Why Pooping At Work Is Good For Your Health
Women are made of all things nice, so pooping and ladies don't mix in the general public's conception.
There are many funny stories and even funnier videos linked to this idea, so women develop a sort of fear of pooping outside their own houses.
While men often poop anywhere and everywhere, including at work, women are always avoiding it.
Pooping at work is taboo for women, but unfortunately, people have to poop from three to 20 times a week, and there are high chances your bowel movements will take place during work hours, as most Americans spend about 47 hours per week at their workplaces.
While men have no problem with pooping at work, women often experience a high level of anxiety when it comes to bowel movements.
The internet is full of stories featuring women who tried to put their legs up while pooping, so their colleagues won't recognize them, or going to another floor for pooping or even outside the building they are working in.
At the same time, I do understand a woman's fear of pooping at work.
You don't want to hear your colleague while she is dropping a deuce. And you definitely don't want to be missing for 10 or more minutes from the office and then show up from the bathroom, with everyone knowing what you were doing in there.
But pooping is like childbirth: You can't stop it.
And there is a good reason for this. If you try to prevent pooping, your health might suffer, and you might even suffer a stroke.
According to medical professionals, holding in your poop from time to time is OK, but doing it frequently leads to constipation.
At the first look, constipation is not that bad, but think again.
Alison Chen, ND, author of “What Your Poo Says About You” says that keeping a poo inside makes your body absorb all the moisture in the poop.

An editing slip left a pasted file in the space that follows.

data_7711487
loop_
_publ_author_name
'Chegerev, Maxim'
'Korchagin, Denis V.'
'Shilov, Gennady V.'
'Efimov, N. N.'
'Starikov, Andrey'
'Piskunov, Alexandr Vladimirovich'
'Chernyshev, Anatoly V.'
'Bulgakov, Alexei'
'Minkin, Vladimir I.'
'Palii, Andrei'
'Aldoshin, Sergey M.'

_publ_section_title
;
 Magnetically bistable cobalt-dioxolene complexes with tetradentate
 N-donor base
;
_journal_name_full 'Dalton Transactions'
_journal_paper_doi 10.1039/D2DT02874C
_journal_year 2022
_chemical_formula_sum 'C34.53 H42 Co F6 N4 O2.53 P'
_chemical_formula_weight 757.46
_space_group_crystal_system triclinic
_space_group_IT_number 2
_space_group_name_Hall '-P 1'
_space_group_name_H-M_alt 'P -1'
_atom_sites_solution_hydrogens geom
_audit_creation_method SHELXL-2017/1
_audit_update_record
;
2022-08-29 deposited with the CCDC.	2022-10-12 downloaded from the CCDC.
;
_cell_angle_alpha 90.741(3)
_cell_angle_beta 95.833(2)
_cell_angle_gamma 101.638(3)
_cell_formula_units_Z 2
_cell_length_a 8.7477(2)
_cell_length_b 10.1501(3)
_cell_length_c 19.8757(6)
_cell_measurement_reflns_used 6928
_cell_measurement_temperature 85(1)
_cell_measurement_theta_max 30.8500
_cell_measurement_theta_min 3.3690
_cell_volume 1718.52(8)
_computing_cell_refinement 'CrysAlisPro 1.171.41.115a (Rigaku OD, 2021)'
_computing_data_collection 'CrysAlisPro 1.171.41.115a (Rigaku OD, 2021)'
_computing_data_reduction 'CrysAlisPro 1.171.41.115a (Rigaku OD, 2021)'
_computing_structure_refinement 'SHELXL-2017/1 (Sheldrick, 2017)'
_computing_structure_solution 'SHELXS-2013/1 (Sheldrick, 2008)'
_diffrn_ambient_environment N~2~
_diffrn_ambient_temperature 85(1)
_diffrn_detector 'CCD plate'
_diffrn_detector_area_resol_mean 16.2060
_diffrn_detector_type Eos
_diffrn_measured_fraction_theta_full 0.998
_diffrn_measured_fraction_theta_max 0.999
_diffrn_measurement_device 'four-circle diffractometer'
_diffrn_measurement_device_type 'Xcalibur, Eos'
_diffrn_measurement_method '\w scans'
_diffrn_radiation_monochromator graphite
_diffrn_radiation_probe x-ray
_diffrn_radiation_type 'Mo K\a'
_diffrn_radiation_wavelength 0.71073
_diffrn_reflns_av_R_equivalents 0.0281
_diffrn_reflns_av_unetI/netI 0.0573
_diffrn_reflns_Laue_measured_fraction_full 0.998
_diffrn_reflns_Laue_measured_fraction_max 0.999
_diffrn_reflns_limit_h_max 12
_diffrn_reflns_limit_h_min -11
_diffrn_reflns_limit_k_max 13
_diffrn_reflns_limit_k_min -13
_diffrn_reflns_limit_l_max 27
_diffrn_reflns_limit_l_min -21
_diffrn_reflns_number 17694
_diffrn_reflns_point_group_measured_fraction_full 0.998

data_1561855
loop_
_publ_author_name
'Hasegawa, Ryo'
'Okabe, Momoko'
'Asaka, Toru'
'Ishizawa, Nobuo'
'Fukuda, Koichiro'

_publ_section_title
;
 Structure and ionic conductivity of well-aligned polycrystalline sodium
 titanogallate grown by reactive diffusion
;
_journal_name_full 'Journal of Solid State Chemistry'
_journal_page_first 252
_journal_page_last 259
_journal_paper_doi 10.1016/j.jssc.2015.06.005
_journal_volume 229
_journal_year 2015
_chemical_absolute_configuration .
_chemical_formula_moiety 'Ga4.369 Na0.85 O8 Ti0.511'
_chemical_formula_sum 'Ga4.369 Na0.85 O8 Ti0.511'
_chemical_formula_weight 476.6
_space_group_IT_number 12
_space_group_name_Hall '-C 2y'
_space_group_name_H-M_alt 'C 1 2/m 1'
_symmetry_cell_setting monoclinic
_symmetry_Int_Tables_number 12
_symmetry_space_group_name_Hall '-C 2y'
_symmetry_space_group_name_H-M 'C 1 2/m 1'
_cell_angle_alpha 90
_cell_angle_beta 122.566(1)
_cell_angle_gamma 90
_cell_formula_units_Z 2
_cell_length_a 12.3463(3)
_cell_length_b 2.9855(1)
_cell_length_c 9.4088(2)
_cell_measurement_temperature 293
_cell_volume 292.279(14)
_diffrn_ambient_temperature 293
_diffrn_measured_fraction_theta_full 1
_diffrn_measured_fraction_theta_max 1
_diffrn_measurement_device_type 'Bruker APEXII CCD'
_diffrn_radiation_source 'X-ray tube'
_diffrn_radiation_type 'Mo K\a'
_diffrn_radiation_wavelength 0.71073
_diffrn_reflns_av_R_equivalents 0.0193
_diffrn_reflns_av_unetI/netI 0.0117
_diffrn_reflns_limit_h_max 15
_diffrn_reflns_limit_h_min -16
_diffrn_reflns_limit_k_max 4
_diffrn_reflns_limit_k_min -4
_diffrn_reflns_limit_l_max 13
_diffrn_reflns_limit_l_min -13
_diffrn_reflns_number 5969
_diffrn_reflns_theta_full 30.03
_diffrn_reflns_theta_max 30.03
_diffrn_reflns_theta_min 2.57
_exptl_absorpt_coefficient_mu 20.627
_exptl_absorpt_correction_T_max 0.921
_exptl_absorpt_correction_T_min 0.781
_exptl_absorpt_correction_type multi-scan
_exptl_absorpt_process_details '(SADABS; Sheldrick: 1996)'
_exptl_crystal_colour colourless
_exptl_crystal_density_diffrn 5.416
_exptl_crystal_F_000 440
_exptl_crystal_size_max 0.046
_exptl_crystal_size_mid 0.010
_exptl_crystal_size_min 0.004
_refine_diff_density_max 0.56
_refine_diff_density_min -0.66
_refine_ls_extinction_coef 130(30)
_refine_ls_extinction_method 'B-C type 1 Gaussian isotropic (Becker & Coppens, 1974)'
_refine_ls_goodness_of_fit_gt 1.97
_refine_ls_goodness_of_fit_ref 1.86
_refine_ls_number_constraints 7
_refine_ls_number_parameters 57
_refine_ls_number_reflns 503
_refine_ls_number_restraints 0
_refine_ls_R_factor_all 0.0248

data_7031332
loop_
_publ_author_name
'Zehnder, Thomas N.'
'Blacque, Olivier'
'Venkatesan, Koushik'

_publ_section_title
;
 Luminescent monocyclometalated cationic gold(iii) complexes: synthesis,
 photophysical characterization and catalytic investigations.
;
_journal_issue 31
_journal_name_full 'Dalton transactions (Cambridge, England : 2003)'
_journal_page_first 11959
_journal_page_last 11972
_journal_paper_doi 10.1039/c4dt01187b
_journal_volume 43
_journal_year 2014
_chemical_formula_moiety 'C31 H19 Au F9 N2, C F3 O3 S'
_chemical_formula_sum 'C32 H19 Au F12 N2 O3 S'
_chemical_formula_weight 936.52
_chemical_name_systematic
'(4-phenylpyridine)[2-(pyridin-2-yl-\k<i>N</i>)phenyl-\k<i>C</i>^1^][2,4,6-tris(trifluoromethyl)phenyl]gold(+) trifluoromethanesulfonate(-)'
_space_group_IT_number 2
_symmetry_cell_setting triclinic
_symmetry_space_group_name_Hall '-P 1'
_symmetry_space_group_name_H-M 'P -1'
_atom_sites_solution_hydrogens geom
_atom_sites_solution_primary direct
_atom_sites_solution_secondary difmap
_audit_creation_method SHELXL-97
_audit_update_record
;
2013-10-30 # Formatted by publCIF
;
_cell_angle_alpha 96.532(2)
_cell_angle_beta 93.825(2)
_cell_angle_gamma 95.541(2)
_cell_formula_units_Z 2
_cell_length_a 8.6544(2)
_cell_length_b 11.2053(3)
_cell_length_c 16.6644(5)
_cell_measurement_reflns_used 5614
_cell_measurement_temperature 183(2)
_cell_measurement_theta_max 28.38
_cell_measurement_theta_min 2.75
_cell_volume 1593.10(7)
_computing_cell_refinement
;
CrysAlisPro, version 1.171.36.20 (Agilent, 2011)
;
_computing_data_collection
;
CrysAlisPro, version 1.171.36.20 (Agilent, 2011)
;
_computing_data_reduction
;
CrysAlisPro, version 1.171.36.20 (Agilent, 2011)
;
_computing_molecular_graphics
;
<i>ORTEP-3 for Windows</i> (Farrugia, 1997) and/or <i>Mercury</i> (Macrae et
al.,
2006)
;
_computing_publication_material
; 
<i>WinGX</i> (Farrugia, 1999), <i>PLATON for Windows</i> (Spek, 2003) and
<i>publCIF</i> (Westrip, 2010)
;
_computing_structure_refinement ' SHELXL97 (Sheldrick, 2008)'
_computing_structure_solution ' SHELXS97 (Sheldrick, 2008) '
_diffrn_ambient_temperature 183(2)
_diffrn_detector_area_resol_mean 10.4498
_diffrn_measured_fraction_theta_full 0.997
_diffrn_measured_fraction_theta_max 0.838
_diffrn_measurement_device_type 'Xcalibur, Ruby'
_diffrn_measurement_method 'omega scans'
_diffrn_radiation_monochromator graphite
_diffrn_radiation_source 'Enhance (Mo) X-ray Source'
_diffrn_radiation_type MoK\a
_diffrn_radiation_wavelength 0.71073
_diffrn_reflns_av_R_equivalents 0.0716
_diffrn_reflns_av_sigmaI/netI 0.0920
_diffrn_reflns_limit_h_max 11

This makes it harder to expel, which leads to a whole new array of health related problems.
The consequences of constipation can be deadly, as poop is made of water, bacteria, undigested food, proteins, fats, salts and mucus.
While constipation won't cause your bowels to press on the lungs and prevent you from breathing, it will cause a lot of problems.
1. You can develop anal fissures.
When you become constipated, your stool lacks the lubrication needed to slide down the colon.
This means you will have to struggle a lot to pass it on, and the chances of getting anal tears are high. When this happens, you are likely to see blood in your stool and on the toilet.
However, the blood might come from other conditions too, so you need to make sure it comes from anal fissures.
If you continue to feel pain when passing a stool and blood is still present after using laxatives, you need to check with a doctor as soon as possible.
2. You can also develop diverticulitis.
Another side effect of constipation is diverticulitis, the appearance of bulges on the inside lining of the colon.
They usually appear after straining, but the real problem is they can get infected if waste pieces get trapped on them.
As you can imagine, this is not something you can take easily, especially because the toxins in the stool can end up in your blood stream.
3. Too much straining can lead to a stroke.
While ensuring regular bowel movements is not on the list of ways to prevent heart diseases, constipation is linked to strokes.
The principle is simple and deadly: Too much and too hard straining creates pressure in the chest, which increases the risk of having a heart attack.
A study conducted by the Women's Health Initiative of more than 90,000 women revealed that severe constipation can increase the risk of cardiovascular disease in postmenopausal women.
At the same time, researchers believe there is a connection between the increased risk of cardiovascular disease and the inflammatory process caused by constipation, which can accelerate the development of cardiovascular disease.
4. Waste build-up takes you to hospital.
Being constipated for a long time can lead to stool buildups, also called impaction.
This is a severe health condition that can jeopardize your life.
If you are not able to pass on the poo for several days or weeks – it depends on how you feel, as constipation is defined as not pooping for several days or several weeks by different sources – you need to address the doctor immediately.
5. Constipation can lead to leaks.
Prolonged constipation has unwanted effects on your bladder, too.
As the muscles in your pelvic area are pressured by a full colon, which is also pressing on the bladder, you might experience leaks.
If you are lucky, you will just have to pay more visits to the bathroom, but either way, you will have trouble with your bladder control.
Bottom all, pooping at work is not just a sign of feminism, but also a sign of taking care of your health.